Reversal of small, dense LDL subclass phenotype by normalization of adiposity

  • Siri-Tarino P
  • Williams P
  • Fernstrom H
 et al. 
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Excess adiposity and high-carbohydrate diets have been associated with an atherogenic lipoprotein phenotype (ALP) characterized by increased concentrations of small, dense low-density lipoprotein (LDL) particles (pattern B). We tested whether weight loss and normalization of adiposity could reverse ALP in overweight men with pattern B. After consuming a moderate-carbohydrate, high-fat diet for 3 weeks, pattern B and nonpattern B (pattern A) men were randomized to a weight loss (n = 60 and n = 36, respectively) or control weight-stable arm (n = 20 and n = 17, respectively). Men in the weight loss arm consumed approximately 1,000 fewer calories per day over 9 weeks to induce an average approximately 9 kg weight loss. In the control group, weight stability was maintained for 4 weeks after randomization. Weight loss led to the conversion of pattern B to pattern A in 58% of baseline pattern B men. Among men who achieved BMIs of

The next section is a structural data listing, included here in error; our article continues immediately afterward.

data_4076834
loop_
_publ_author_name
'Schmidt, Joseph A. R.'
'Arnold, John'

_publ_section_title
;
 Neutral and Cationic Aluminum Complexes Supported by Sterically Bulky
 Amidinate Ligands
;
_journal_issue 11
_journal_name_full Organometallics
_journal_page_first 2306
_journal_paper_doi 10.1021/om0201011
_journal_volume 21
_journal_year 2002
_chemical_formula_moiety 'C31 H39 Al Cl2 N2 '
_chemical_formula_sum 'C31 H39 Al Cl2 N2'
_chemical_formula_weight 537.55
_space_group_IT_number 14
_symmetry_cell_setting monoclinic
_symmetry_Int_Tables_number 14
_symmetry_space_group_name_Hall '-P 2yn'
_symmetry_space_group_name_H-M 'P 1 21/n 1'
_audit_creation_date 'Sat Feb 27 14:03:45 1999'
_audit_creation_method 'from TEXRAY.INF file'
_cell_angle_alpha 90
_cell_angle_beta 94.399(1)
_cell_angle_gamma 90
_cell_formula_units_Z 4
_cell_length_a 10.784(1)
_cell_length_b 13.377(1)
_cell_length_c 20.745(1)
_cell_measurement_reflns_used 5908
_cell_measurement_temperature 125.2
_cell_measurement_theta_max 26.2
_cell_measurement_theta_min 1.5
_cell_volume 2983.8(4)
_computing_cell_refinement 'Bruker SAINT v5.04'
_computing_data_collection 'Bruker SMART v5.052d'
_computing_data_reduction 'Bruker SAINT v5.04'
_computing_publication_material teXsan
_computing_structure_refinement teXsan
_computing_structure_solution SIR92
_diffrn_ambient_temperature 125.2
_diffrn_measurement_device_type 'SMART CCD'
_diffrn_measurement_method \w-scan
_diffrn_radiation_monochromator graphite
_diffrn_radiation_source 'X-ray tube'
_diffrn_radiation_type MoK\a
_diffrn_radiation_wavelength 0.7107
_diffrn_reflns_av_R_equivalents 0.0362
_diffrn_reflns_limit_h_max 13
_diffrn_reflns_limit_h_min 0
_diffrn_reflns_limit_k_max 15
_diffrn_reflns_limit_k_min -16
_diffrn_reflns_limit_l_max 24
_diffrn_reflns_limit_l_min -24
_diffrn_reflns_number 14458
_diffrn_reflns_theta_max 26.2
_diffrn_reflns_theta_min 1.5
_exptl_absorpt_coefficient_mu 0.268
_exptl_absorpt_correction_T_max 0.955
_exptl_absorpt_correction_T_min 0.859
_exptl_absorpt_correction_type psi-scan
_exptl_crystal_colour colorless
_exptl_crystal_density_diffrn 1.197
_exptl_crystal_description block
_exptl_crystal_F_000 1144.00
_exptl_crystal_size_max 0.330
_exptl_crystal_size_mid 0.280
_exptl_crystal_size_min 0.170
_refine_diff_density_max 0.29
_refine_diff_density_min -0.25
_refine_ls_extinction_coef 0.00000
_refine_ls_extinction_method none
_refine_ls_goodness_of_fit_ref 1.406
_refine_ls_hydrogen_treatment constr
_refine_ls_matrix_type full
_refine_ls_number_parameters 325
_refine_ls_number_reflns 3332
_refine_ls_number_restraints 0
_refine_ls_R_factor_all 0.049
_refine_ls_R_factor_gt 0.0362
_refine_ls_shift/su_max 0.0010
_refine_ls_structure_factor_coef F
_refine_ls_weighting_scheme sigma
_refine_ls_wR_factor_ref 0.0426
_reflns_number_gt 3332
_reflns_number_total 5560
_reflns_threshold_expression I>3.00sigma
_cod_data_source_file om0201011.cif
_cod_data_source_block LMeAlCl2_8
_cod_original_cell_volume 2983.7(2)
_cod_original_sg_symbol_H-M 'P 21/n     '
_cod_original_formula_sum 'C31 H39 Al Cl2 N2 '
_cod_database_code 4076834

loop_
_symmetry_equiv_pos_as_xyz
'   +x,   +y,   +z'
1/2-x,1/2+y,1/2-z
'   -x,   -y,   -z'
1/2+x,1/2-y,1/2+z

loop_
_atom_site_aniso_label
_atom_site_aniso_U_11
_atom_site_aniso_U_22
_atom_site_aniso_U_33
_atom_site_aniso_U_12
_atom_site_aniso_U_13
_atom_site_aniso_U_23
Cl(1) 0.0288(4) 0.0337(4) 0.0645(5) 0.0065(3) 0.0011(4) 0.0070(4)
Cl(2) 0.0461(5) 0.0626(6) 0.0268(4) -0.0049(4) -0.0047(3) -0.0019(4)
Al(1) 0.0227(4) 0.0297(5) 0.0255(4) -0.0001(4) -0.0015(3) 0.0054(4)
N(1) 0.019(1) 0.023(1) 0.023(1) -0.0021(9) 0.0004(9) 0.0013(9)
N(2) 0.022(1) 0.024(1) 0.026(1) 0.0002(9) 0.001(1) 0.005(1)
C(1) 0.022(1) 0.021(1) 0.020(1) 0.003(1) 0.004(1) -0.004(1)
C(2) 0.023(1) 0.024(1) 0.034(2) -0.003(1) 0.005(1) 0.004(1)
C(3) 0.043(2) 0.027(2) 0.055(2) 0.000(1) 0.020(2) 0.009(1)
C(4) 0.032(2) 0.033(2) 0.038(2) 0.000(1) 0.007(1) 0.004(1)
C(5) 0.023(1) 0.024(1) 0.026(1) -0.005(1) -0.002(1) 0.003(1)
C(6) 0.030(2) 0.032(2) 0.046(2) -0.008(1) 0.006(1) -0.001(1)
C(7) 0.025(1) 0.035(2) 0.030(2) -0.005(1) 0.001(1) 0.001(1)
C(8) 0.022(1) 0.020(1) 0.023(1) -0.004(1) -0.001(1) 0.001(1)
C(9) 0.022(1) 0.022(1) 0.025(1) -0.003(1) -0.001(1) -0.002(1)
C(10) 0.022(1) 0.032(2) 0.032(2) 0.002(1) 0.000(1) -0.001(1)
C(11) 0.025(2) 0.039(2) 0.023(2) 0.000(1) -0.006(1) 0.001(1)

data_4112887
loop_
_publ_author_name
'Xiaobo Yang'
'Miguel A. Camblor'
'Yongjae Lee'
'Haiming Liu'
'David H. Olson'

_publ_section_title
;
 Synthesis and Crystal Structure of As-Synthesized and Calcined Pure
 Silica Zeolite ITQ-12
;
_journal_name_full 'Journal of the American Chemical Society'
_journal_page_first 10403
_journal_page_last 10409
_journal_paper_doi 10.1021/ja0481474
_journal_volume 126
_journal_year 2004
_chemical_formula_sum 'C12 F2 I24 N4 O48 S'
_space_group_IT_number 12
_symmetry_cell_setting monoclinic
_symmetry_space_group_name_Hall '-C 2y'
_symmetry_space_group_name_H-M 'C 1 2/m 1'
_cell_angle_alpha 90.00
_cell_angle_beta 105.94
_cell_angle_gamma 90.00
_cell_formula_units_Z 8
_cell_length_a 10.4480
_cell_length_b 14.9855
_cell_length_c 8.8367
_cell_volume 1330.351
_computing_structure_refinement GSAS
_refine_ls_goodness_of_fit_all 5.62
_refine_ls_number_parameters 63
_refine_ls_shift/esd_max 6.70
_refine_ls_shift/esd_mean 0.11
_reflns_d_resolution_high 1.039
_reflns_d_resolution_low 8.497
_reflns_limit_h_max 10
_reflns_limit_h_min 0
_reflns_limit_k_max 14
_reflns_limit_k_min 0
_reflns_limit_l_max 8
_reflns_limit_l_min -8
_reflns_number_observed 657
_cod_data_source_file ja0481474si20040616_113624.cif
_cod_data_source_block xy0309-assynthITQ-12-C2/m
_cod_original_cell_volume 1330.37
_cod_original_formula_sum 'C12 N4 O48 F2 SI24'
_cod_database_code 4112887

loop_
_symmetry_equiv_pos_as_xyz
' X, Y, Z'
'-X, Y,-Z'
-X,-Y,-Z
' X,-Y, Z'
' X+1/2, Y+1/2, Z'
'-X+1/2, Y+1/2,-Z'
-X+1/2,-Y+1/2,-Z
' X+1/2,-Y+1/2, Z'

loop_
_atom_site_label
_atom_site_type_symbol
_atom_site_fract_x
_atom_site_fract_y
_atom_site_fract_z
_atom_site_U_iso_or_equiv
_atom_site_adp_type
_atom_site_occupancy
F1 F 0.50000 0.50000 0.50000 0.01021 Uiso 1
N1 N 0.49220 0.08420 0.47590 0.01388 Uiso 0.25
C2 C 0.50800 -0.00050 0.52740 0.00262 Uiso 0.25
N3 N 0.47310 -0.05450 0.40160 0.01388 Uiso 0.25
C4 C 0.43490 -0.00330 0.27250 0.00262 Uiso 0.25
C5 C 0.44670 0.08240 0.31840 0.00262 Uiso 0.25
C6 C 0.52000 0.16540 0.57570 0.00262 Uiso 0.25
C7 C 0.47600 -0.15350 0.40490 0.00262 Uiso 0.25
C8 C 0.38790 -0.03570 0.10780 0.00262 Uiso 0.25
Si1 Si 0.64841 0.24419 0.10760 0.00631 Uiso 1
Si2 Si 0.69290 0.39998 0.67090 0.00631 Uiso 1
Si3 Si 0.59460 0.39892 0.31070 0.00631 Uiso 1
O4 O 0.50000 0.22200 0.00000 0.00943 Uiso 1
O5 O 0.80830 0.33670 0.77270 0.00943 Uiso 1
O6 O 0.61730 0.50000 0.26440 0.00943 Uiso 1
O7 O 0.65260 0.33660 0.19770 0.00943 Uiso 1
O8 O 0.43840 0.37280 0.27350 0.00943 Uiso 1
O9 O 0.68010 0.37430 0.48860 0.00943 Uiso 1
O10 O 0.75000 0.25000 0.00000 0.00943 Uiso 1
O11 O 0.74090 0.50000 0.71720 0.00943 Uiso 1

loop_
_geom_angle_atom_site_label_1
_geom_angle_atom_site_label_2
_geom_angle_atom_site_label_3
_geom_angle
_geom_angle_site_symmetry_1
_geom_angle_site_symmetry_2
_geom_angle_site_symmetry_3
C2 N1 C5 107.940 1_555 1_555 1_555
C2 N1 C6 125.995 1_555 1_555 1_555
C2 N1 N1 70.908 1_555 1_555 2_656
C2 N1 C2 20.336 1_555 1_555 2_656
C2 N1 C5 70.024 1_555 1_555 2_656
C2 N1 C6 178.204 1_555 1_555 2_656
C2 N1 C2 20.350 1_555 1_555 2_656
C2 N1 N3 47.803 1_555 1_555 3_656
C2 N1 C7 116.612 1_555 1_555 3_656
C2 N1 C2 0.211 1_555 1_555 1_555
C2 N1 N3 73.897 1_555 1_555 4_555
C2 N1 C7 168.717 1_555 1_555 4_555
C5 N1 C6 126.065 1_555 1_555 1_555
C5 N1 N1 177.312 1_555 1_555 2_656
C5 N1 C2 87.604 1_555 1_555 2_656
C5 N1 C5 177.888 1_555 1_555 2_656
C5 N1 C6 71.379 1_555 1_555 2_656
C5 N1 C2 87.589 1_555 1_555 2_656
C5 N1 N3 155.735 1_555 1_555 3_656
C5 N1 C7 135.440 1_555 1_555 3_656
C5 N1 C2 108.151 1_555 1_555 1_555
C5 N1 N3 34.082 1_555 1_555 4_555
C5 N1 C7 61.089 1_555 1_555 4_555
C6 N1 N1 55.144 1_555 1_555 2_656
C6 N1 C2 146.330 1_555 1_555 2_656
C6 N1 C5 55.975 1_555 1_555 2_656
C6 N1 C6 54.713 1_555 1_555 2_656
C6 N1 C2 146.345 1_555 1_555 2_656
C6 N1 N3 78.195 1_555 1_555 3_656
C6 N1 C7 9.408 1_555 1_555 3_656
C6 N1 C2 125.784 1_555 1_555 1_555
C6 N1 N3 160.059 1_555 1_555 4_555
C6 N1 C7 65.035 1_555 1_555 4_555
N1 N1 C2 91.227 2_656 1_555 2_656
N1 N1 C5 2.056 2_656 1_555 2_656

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  • Patty W. Siri-Tarino

  • Paul T. Williams

  • Harriet S. Fernstrom

  • Robin S. Rawlings

  • Ronald M. Krauss

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